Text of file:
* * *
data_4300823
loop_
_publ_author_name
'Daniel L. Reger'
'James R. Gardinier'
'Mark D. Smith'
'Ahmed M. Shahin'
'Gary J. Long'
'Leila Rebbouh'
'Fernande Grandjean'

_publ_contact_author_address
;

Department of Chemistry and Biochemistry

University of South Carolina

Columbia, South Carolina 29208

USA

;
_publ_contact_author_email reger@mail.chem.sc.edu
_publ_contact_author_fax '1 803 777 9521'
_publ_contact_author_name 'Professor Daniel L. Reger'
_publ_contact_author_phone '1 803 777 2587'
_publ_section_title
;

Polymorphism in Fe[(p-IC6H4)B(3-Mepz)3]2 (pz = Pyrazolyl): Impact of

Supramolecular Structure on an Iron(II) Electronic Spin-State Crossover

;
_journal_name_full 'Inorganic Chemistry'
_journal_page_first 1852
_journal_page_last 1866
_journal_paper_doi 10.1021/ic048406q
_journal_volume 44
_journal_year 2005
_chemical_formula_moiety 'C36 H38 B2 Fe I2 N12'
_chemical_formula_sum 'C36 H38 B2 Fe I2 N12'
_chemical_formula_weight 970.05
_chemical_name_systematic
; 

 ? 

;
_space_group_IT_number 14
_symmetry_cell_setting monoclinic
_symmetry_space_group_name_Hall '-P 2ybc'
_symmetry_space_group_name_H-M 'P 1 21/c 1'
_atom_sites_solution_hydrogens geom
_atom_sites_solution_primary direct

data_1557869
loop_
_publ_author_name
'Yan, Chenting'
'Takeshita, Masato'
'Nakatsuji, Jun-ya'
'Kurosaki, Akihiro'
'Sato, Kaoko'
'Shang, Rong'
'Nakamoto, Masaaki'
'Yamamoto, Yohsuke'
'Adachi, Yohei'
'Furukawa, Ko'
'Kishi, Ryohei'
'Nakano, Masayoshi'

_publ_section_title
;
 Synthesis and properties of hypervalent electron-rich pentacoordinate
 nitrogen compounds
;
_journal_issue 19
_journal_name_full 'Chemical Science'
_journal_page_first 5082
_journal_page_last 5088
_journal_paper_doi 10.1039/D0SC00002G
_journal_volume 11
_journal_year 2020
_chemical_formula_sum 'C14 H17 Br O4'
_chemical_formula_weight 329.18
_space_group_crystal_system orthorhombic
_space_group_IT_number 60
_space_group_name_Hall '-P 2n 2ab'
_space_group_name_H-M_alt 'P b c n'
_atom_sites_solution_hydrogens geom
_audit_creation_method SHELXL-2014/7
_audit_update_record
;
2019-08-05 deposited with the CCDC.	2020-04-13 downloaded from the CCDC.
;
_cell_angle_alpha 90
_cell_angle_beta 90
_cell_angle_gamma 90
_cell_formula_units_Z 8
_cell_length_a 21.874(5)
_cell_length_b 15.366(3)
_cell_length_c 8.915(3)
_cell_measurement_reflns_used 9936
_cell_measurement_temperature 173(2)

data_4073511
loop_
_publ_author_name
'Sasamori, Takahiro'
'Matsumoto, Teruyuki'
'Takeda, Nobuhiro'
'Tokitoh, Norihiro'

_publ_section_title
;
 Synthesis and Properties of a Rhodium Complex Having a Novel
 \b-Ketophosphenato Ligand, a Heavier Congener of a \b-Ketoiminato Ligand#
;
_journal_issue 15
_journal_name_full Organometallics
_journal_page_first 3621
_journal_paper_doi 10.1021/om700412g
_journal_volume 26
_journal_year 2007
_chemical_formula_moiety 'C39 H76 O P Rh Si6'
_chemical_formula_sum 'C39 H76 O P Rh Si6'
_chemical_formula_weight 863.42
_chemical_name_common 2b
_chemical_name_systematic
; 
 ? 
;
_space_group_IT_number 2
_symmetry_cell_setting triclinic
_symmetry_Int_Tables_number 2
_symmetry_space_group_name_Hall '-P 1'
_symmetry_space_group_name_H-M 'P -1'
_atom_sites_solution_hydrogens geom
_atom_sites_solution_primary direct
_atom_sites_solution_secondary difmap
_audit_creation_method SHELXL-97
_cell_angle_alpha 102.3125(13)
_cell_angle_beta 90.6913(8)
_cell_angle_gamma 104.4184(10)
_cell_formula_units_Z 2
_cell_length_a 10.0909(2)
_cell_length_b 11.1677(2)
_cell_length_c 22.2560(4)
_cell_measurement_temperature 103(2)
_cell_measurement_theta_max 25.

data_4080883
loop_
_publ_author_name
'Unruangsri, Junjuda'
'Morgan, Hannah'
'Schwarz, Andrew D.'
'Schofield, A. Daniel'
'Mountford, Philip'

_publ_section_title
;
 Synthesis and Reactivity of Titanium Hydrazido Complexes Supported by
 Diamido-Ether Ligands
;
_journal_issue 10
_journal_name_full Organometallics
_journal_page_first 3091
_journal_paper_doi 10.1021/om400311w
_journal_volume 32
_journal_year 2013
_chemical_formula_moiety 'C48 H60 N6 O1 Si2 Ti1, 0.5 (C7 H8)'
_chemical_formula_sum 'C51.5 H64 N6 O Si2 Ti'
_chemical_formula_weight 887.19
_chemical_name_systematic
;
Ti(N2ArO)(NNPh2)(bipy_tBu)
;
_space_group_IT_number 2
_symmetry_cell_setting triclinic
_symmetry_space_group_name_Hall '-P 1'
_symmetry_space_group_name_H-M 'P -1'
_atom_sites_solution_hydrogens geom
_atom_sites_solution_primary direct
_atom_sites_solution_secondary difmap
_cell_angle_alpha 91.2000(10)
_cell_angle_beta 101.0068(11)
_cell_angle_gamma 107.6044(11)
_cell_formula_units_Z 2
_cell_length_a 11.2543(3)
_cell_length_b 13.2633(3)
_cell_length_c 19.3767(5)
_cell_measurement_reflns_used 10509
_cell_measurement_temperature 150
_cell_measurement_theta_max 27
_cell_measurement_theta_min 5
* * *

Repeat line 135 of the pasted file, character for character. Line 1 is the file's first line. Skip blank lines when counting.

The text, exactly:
_cell_length_c 22.2560(4)